People with mobility impairments: Physical activity and quality of participation

Angela Crawford, M.S.O.T./S., Holly H. Hollingsworth, Ph.D., Kerri Morgan, M.S.O.T., O.T.R./L., David B. Gray, Ph.D.

Program in Occupational Therapy and Department of Neurology, Washington University, School of Medicine, St. Louis, MO 63108, USA

Disability and Health Journal, January 2008 Volume 1, Issue 1, Pages 7–13



We sought to describe the characteristics of physical activity levels, health, community integration, and social participation of people with mobility impairments.


Based on responses to a participation survey, respondents, located primarily in the Midwestern United States, were divided into 3 physical activity groups: high, low, and inactive. We chose a purposeful sample of 604 people with mobility limitations who had a diagnosis of spinal cord injury, multiple sclerosis, cerebral palsy, stroke, or poliomyelitis. The Participation Survey/Mobility (PARTS/M) was used to measure participation in 6 domains and 20 different activities, the Physical Activity and Health Status (SF-36) was used to measure health and quality of life, and the Reintegration to Normal Living Index (RNL) was used to measure integration into the community.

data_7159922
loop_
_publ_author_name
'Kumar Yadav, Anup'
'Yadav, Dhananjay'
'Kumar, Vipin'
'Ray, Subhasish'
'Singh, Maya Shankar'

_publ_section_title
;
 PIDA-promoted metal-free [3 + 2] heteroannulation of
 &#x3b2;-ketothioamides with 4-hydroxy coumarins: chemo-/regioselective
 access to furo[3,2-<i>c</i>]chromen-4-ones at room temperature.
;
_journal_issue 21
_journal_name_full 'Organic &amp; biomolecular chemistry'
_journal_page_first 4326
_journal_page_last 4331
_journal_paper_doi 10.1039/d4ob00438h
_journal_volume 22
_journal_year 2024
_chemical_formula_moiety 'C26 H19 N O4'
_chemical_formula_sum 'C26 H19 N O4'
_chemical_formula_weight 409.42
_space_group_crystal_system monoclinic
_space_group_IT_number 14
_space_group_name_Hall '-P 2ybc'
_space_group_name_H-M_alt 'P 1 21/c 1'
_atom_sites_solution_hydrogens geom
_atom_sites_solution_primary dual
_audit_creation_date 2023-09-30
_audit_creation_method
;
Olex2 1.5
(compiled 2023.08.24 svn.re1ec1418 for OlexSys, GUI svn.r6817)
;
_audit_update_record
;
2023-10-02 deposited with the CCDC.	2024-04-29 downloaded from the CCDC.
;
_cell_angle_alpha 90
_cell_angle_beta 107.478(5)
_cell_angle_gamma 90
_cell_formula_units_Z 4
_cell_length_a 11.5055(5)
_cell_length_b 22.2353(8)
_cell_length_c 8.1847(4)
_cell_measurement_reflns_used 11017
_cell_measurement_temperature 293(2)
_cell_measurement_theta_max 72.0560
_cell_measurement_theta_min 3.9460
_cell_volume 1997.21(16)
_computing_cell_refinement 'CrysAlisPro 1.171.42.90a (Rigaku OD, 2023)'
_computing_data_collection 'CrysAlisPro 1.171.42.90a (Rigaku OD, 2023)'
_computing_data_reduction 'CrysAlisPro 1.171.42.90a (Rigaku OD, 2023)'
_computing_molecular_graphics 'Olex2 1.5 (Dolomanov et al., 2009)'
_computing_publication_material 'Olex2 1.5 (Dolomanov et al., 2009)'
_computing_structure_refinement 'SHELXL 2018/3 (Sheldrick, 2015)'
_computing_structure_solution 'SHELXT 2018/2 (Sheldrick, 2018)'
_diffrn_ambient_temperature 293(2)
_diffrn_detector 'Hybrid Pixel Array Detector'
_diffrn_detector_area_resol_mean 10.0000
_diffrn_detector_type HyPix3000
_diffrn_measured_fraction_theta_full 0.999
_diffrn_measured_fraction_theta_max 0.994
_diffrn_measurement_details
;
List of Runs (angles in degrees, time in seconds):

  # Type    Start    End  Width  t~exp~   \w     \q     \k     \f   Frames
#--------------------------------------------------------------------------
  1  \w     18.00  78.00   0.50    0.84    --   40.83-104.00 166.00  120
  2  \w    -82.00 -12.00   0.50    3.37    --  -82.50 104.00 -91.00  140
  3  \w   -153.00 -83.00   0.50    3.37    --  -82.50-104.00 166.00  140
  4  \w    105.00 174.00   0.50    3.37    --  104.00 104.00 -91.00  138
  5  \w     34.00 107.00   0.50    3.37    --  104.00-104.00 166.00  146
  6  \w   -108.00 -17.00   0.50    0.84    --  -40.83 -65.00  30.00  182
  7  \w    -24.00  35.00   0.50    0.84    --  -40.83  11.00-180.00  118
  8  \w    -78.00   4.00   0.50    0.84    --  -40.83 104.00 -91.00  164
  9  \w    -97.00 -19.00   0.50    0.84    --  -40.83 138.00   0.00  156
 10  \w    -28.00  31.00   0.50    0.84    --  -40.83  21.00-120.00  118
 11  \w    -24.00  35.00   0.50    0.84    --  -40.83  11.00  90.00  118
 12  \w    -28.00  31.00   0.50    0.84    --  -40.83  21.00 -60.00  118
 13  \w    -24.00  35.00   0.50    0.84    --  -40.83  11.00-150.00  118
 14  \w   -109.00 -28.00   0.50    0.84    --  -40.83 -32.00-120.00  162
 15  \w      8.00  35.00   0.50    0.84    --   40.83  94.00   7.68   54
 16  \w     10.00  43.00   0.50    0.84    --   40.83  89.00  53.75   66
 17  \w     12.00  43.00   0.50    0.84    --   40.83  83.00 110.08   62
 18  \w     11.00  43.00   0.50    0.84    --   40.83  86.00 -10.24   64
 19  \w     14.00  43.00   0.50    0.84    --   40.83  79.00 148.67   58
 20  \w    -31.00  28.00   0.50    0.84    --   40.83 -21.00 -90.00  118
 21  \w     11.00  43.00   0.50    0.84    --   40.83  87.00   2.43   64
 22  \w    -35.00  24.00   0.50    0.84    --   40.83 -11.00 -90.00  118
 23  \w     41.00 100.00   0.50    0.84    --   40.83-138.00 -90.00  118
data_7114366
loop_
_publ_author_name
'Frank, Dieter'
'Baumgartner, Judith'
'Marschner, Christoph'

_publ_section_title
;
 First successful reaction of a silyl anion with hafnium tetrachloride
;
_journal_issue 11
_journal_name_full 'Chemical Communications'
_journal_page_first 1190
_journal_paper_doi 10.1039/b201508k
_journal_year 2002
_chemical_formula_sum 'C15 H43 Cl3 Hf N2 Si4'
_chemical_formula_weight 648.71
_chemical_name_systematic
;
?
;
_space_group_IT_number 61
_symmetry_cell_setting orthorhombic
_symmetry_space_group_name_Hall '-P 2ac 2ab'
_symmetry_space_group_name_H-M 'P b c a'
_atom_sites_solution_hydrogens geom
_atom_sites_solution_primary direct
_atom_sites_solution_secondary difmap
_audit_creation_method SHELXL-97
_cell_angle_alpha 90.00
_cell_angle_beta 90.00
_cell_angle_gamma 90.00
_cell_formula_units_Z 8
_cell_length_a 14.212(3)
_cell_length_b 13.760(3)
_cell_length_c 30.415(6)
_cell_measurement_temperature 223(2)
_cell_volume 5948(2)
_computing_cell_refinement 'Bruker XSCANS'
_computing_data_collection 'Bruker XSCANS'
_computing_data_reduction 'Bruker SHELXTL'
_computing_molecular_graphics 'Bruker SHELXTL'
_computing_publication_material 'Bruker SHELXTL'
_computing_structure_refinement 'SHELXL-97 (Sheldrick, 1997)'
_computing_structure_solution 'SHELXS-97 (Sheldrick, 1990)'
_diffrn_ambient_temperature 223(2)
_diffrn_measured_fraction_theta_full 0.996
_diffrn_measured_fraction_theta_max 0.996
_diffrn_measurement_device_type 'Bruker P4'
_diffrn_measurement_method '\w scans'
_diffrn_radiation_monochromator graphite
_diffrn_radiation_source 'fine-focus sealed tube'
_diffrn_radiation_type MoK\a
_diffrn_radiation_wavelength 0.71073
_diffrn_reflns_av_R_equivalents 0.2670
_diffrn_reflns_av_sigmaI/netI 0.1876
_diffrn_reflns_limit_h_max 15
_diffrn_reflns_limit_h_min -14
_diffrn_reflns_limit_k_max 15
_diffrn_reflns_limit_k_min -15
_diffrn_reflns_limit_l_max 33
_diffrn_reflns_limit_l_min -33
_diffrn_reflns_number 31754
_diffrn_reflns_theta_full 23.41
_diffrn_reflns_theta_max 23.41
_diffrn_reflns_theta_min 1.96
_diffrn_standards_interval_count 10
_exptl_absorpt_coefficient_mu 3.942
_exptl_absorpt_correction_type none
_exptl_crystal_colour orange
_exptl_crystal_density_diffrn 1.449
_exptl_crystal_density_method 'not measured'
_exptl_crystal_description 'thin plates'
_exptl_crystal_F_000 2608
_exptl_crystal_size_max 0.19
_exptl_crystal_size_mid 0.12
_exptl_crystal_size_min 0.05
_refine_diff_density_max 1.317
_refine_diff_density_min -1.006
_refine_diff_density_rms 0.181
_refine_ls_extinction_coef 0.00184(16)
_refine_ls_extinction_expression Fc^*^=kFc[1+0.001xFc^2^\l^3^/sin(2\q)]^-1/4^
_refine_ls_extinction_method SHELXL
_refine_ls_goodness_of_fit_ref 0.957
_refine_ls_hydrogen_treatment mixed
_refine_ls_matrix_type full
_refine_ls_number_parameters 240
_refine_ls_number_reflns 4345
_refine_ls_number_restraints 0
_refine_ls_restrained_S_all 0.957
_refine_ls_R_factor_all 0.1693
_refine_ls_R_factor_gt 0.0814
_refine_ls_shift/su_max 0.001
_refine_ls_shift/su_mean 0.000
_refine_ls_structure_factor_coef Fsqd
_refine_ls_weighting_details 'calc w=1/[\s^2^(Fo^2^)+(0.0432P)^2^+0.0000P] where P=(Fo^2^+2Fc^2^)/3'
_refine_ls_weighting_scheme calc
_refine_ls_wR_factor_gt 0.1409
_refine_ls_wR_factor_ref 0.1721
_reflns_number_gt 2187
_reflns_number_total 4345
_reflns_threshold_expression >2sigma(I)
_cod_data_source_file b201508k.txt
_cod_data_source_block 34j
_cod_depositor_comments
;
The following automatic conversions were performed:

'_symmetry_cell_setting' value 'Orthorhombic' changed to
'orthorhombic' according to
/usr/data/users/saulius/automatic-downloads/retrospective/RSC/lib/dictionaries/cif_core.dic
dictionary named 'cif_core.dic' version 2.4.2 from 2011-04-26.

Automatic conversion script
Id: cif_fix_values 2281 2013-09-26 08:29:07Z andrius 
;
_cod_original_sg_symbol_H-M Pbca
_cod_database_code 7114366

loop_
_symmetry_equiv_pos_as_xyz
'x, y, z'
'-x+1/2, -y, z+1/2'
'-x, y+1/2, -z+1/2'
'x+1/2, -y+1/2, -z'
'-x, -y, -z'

People with mobility impairments who were identified as having a high level of physical activity reported greater participation, better health, and a higher level of reintegration to normal community living compared with participants who described their physical activity level as low or inactive.


Positive health status and superior community participation were found in a high physical activity group compared with low active or inactive groups of people with mobility impairments and limitations.